Wednesday, December 23, 2009

The Legend of the Noggin-Numbing Eggnog

19 clever quips
Early one winter's eve that first holiday season after we moved into our current home, a neighbor appeared at our front door.

One hand of his held fast to the leash of his basset hound; the other bore what is now my legacy to carry on.

"I bring you some holiday cheer!" announced George, a scholarly gentleman in his late 60s with a snowy Abe Lincoln beard who had lived in the neighborhood for more than three decades. He presented me with his gift, wished me a happy then moved on with his self-appointed rounds.

I closed the door perplexed, partially by having an unexpected visitor on Christmas Eve but mostly by what I now held in my hand.

It appeared to be a repurposed brandy bottle. Inside appeared a liquid whose look and viscosity resembled pancake batter, assuming that, as I learned upon unscrewing the cap and taking a whiff, said batter had been mixed by W.C. Fields and Dean Martin.

While my previous neighbor in Texas and I had on occasion bonded over beers in the rear alley (never fault TV's "King of the Hill" for a lack of suburban Dallas accuracy), this was different. This turned out to be my official rite of passage into our new community: the Yuletide ritual of "The Passing Out Of The Eggnog" which, if not acted upon judiciously by recipients I learned, can quickly devolve into -- yes, Virginia -- "The Passing Out From The Eggnog."

George had been making and sharing his concoction annually since the late 1950s. That’s when he and his roommates at the time became intrigued by a cookbook recipe. When George and his wife moved to Vermont a couple of years ago, they passed down their version of the recipe to some of us at their farewell party; however, succession plans for neighborhood distribution were never discussed.
Encouraged by my wife, who knows of my conflicting desires to want to be the center of attention and to avoid prolonged interaction with people, I have since become The Merry Mixer of Uncool Acres.

My first pass at this new role came last winter. Quarts of milk and cream were emptied, dozens of eggs beaten, and pounds of sugar added even before I had poured the first drops of the rum and brandy.

Ah -- the rum and brandy.

As its imbibers will attest, the effects of this particular eggnog are decidedly warm and, shortly thereafter, inevitably fuzzy.

This, I now know, comes from a nog to non-nog ratio that slightly exceeds 1-to-1. This proportioning explains why one neighbor claimed he kept one of George's bottles in his refrigerator for a year before opening it only to find it unspoiled and even more potent than ever.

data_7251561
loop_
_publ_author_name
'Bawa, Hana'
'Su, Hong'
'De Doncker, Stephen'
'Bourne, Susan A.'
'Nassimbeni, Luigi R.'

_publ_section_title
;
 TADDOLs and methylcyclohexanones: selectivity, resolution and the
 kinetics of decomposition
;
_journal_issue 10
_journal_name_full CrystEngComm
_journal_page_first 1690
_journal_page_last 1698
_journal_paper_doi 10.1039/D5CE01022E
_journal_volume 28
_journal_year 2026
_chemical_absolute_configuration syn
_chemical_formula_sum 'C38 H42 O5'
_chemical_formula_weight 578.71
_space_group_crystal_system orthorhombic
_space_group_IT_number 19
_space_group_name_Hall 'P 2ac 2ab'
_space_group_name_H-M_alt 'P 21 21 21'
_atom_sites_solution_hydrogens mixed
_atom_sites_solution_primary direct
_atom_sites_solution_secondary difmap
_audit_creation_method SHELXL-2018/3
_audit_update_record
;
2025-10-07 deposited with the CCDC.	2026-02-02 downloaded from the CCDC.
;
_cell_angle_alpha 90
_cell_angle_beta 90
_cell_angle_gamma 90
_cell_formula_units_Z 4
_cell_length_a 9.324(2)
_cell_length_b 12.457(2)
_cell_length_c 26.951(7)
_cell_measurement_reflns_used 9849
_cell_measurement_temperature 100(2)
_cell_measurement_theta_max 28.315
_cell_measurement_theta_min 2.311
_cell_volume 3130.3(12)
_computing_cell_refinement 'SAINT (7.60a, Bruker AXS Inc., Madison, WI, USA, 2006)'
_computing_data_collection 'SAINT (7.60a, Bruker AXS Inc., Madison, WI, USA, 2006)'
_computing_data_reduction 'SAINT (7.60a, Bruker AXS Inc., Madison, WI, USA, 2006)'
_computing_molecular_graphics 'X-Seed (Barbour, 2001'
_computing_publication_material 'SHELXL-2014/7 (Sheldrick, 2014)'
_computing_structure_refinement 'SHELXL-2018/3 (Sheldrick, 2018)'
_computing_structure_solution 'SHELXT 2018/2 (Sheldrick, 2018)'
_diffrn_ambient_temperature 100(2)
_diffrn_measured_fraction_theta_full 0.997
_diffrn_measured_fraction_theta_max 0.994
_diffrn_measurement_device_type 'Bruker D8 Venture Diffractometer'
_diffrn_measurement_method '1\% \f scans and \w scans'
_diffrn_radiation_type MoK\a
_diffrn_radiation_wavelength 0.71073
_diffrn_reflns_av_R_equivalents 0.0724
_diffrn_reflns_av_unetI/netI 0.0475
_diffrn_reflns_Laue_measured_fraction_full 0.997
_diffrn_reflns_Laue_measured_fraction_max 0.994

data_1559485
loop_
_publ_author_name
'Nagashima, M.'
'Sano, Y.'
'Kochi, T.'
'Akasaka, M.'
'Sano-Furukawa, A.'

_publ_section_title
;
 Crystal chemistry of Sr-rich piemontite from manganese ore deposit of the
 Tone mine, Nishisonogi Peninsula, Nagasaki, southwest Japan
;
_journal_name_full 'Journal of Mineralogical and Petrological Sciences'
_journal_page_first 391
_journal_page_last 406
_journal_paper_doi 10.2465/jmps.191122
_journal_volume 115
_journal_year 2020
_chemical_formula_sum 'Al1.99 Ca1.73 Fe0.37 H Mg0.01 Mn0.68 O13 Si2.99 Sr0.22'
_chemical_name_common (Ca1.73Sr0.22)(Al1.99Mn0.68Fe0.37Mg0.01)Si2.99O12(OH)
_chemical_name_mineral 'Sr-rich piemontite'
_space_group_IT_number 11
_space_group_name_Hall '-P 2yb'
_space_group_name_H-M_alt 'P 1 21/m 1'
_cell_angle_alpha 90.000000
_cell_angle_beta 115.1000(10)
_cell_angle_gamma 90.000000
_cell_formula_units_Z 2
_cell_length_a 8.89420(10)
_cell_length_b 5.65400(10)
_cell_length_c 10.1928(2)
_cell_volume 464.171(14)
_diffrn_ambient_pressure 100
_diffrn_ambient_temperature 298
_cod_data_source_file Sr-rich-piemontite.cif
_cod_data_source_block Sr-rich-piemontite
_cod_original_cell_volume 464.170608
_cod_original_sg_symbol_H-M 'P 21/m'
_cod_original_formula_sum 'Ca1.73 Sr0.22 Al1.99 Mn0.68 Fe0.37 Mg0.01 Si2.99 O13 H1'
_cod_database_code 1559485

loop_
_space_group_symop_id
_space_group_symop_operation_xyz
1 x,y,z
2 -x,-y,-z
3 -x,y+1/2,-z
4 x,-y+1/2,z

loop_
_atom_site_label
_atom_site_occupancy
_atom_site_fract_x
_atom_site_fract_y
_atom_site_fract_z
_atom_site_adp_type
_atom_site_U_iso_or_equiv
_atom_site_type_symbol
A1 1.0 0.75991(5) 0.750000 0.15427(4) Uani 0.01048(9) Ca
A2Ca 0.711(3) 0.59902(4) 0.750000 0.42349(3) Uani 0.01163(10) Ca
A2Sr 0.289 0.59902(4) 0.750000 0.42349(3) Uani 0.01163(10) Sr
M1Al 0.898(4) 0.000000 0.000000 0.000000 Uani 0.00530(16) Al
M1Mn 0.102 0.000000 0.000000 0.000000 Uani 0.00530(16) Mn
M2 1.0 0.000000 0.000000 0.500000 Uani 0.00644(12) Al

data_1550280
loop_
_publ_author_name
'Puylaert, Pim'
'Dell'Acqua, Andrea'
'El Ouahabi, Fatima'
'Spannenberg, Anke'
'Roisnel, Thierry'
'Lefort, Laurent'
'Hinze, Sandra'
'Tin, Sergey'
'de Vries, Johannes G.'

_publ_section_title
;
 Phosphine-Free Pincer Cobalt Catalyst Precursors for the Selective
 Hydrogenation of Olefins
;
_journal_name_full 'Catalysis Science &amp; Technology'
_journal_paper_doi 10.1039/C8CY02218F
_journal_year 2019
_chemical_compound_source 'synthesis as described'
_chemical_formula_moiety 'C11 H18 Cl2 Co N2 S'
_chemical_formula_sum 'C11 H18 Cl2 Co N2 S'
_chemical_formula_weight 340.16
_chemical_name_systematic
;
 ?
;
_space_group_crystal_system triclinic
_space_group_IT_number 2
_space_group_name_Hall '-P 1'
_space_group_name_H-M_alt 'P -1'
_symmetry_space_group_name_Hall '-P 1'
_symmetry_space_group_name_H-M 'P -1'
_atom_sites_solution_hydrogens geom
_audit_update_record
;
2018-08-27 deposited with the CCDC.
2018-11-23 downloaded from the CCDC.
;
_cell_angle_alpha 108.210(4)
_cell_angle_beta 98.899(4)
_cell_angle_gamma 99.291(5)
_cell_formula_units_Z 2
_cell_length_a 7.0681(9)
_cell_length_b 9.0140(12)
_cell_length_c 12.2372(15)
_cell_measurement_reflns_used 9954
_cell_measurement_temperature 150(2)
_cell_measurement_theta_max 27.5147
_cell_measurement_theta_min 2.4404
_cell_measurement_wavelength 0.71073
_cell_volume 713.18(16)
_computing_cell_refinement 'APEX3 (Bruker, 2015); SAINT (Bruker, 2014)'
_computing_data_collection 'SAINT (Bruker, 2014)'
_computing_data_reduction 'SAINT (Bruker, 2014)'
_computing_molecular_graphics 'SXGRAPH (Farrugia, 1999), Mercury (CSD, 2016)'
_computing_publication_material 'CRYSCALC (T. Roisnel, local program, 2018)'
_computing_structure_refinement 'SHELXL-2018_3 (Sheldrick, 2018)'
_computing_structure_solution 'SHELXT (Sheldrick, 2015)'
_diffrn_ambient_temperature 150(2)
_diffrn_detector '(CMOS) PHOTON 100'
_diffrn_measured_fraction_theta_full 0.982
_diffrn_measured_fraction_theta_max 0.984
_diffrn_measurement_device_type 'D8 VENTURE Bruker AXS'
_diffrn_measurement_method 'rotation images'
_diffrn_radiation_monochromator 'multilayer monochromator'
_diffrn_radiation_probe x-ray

Having earlier sampled a quart of my brewing from last December, I confirm the myth. And a slight headache.

Once mixed and bottled, I loaded my sack, harnessed my Labrador retriever and set about the streets to keep the tradition alive. Several people were not home at the time, but when a door opened, I was greeted warmly, and sometimes even with the same perplexed look I gave George several years ago.
As I readied to whip up this season's elixir last week, I became curious about the true origins of this parochial legend and hit the Internet.

Via Google Books, I learned its origins lie in a submission by a Col. C. H. Welch of Tucson, Ariz., for “Wild Moose Milk – A Different Eggnog” that appeared in a mid-century edition of "Adventures in Good Cooking and the Art of Carving" by Duncan Hines, the man who sacrificed his good name to supermarket cake mix everywhere. The ingredients and ratios match George's, though he skipped the "three or four hours" of heating during which one must add the eggs "drop by drop."
"Col. Welch in Tucson must have had servants," George suggested in a recent e-mail to me.
Some other research I did suggests that this may be the same Col. Welch of the U.S. Air Force who was once mixed up in a UFO sighting in the 1950s. Draw your own conclusions.

But even when mixed at room temperature at George instructed, his modified version remains true down to the original's mention that it "keeps indefinitely."

Curiously, though, the instructions for the original concluded, "When serving, the eggnog can be thinned with milk, cream or water."


Some faint of heart folks would suggest that "can" be replaced with "should under all conceivable circumstances." But not me.

Some legendary holiday beasts should never be slain.

Tuesday, December 22, 2009

Best 'Movie' of 2009

11 clever quips
Today's the annual “Secret Santa Can Suck It” gift swap hosted by the ever-charming Bee of Bee's Musings. This post is about the gift I would have bought the blogger whose name I drew if we were to actually exchange gifts.